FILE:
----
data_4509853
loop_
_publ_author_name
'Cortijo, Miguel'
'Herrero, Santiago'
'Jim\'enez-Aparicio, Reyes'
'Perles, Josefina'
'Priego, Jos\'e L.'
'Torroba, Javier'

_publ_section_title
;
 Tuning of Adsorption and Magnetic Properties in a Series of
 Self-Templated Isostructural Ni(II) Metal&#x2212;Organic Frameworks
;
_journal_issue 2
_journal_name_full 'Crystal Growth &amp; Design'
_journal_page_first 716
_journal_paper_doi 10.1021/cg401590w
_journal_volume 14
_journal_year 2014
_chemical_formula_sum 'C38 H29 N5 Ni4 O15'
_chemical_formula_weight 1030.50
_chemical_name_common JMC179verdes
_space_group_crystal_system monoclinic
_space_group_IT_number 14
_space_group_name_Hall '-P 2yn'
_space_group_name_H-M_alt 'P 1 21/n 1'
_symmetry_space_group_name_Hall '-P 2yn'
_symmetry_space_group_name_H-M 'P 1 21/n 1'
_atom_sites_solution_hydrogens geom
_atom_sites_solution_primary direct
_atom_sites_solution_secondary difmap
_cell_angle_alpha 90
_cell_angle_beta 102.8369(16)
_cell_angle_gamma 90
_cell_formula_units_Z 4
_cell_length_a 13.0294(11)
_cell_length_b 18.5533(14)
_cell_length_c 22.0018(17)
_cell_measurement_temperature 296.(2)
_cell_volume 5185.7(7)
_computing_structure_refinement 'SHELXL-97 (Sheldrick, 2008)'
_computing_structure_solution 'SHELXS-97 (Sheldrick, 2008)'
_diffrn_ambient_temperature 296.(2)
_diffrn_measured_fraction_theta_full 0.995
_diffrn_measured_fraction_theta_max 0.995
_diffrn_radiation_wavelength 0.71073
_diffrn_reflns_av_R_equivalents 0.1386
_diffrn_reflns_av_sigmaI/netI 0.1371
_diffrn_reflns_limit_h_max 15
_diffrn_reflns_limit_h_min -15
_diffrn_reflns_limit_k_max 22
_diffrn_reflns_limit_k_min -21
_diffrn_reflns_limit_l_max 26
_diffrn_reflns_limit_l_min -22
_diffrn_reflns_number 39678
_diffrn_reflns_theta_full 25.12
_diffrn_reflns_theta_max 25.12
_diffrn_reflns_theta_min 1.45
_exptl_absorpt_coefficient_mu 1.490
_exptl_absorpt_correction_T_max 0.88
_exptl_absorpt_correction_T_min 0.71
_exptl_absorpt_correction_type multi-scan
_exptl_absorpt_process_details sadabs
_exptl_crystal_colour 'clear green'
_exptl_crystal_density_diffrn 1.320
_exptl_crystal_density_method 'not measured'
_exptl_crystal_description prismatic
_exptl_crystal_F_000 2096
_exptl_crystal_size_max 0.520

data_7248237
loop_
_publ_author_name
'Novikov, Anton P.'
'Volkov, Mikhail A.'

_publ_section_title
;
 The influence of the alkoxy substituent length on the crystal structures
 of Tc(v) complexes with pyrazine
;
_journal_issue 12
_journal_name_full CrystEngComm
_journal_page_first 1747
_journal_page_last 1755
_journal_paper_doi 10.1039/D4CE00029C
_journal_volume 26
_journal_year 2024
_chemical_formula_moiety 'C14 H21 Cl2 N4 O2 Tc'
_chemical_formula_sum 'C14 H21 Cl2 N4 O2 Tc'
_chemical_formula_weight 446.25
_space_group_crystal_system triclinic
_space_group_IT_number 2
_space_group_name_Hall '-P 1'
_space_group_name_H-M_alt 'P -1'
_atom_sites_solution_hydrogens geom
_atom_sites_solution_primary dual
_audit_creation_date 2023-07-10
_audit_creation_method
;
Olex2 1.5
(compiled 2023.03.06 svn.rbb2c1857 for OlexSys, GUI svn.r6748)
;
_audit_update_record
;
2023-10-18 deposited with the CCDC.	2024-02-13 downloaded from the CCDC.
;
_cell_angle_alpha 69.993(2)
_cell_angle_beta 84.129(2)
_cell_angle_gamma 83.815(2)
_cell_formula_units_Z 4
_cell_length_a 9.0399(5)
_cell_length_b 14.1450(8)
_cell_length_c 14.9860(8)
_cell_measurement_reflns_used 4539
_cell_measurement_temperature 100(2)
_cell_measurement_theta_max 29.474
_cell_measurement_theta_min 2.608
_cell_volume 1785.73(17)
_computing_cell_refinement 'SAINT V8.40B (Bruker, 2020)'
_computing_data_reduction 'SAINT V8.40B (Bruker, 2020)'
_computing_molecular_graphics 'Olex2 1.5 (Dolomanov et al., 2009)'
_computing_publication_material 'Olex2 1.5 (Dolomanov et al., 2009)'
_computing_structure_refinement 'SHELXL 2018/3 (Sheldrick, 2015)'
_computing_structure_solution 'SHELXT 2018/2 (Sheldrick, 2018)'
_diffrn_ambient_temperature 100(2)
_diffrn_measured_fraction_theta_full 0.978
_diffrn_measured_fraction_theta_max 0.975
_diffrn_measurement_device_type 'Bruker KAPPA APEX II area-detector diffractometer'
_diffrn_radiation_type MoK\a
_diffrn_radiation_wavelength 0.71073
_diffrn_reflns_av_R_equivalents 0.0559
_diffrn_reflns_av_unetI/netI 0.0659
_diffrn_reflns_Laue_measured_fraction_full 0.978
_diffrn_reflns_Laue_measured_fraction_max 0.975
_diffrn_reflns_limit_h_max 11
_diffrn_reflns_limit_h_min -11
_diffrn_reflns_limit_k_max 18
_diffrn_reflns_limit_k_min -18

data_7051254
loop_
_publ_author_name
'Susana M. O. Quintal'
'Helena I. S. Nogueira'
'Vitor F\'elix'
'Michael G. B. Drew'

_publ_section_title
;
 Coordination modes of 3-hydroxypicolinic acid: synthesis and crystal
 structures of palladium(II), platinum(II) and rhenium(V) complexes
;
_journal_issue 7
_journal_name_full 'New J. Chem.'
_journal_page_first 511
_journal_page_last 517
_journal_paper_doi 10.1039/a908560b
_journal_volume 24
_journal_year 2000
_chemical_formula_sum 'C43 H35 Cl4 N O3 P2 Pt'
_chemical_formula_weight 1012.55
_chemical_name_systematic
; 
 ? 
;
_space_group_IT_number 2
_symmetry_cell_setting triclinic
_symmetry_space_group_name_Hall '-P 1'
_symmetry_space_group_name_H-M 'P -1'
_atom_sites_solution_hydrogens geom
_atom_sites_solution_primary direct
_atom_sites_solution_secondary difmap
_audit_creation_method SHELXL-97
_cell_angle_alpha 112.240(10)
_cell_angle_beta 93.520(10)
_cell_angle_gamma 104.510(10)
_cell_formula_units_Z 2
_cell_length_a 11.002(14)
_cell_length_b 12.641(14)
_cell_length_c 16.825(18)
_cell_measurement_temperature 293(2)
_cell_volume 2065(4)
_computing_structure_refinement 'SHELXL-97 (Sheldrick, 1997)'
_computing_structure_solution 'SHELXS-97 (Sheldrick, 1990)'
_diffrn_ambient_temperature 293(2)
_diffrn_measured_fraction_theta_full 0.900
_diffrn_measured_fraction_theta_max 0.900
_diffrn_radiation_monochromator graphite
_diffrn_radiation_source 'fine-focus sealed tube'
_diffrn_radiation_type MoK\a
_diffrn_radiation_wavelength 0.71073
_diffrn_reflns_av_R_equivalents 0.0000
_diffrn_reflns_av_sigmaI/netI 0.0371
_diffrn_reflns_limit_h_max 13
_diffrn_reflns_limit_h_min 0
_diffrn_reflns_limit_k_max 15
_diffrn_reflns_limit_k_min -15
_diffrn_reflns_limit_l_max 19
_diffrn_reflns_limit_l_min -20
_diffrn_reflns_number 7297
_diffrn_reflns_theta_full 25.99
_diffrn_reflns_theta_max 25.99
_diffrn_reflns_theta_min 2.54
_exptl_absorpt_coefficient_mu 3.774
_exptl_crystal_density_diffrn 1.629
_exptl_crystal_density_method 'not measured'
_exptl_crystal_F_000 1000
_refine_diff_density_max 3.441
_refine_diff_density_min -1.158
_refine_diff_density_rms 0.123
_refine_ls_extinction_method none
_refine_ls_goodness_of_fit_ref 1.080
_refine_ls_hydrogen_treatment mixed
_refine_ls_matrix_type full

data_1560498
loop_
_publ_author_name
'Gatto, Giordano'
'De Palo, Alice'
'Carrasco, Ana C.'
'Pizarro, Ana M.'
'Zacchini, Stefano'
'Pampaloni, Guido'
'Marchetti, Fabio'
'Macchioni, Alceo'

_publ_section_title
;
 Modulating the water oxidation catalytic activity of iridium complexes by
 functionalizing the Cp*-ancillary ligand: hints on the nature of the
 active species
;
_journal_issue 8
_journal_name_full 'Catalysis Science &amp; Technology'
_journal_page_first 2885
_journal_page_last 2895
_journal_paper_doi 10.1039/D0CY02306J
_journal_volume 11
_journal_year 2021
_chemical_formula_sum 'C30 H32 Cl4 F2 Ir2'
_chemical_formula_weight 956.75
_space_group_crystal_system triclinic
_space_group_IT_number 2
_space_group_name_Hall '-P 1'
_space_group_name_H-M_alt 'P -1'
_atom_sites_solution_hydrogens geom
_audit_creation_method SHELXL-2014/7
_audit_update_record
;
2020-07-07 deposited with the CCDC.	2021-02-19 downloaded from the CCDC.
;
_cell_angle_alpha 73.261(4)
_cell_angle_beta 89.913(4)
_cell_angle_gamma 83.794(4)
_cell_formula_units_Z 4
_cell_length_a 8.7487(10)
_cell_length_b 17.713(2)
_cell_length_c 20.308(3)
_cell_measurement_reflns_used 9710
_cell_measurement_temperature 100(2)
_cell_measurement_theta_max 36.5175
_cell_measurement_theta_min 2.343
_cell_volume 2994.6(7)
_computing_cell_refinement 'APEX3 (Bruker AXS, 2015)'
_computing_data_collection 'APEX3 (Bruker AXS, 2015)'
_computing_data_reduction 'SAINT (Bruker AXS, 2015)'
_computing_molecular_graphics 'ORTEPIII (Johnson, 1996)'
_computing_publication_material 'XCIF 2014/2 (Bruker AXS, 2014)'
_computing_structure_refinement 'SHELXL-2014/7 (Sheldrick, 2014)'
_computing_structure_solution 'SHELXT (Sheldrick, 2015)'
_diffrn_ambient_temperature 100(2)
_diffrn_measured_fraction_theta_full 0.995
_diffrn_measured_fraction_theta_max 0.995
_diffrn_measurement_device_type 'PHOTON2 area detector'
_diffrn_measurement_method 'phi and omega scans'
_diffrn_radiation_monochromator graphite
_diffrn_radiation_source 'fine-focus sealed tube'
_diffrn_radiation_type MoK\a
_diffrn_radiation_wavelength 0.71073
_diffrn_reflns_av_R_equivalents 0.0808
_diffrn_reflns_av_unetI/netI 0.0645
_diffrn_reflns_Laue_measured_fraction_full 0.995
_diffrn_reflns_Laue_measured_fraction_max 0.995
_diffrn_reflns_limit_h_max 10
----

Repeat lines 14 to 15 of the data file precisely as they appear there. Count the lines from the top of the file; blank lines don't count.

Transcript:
;
_journal_issue 2